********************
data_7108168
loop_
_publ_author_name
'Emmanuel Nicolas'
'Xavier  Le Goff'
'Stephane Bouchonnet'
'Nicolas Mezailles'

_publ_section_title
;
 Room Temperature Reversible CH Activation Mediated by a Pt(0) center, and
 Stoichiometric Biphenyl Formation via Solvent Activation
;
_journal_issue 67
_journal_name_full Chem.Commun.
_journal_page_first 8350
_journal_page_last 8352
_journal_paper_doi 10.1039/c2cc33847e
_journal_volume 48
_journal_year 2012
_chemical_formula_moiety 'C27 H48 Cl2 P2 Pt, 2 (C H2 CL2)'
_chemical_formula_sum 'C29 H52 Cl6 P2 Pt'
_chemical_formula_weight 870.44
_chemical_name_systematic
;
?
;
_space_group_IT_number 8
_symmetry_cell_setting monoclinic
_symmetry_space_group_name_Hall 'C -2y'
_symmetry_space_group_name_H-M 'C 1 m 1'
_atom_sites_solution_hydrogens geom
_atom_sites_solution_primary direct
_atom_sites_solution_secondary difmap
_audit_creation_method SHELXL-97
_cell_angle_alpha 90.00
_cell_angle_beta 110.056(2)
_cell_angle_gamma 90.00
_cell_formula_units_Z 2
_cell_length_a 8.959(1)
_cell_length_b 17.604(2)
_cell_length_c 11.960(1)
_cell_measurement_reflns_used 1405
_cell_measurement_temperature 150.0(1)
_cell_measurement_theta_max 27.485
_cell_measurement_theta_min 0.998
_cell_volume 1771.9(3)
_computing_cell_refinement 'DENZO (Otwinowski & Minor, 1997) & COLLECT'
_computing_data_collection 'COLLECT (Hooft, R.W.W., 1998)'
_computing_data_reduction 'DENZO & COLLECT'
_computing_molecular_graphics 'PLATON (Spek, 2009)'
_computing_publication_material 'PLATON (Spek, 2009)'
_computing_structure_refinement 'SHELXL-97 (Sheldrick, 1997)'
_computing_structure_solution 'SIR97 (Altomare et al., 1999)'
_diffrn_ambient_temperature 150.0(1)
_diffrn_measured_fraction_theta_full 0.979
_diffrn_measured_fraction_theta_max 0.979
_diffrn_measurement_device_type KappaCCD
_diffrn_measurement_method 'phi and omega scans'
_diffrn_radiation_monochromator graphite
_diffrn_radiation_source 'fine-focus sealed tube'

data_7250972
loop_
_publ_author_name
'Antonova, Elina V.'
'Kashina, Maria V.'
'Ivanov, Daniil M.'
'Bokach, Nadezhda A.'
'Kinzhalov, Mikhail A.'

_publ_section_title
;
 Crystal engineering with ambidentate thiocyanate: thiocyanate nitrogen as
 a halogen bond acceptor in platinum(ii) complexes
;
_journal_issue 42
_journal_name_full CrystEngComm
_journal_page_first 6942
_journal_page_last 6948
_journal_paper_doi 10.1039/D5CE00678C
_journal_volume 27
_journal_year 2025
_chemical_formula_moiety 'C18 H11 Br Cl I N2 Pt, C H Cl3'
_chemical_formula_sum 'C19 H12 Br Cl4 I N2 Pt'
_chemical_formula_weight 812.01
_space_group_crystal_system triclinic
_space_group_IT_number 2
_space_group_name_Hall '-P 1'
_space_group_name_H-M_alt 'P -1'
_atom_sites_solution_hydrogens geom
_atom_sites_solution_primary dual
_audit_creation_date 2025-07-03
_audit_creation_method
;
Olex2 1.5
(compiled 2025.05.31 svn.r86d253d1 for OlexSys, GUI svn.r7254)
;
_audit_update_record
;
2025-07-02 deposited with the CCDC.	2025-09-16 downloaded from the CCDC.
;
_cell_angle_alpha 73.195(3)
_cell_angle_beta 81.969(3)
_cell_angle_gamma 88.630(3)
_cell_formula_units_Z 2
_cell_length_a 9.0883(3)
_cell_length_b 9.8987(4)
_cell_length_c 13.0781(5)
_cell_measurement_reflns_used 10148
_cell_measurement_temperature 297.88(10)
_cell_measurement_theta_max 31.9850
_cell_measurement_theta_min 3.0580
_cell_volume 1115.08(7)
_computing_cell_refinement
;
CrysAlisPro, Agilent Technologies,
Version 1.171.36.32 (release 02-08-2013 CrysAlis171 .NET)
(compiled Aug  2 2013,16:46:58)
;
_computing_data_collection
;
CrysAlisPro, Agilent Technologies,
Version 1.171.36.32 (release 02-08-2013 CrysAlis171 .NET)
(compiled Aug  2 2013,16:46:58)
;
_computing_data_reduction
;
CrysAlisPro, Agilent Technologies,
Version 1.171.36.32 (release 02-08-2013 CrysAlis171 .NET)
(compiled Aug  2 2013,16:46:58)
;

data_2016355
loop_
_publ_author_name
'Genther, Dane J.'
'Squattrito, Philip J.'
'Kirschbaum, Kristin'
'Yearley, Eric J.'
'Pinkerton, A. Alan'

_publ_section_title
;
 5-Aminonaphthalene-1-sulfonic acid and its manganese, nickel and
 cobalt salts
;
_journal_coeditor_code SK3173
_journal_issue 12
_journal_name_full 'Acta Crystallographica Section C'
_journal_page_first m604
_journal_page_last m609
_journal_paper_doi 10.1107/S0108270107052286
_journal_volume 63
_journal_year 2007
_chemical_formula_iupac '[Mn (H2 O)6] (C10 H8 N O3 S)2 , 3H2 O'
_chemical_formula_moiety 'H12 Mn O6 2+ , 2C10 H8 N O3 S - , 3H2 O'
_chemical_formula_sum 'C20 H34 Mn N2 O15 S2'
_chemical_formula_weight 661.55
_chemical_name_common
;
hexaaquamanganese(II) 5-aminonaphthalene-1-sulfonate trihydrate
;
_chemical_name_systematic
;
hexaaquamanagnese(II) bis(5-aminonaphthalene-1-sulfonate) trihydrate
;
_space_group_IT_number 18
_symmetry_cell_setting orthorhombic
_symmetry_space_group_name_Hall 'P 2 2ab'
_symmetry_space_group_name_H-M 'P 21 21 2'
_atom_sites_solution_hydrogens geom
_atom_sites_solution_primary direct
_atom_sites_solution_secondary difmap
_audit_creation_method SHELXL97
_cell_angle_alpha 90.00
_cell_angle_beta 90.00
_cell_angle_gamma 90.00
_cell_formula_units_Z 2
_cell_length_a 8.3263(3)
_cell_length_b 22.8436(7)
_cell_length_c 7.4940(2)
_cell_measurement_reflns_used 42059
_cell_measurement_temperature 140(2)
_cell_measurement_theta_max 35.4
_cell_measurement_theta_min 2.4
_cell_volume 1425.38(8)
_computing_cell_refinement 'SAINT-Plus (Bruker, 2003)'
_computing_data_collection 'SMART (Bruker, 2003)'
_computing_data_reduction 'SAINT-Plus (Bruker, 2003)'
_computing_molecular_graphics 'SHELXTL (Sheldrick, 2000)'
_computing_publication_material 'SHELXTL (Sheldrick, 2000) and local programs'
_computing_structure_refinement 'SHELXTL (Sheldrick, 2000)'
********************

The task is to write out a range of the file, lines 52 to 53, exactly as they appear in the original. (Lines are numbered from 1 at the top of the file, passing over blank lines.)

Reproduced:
_computing_structure_refinement 'SHELXL-97 (Sheldrick, 1997)'
_computing_structure_solution 'SIR97 (Altomare et al., 1999)'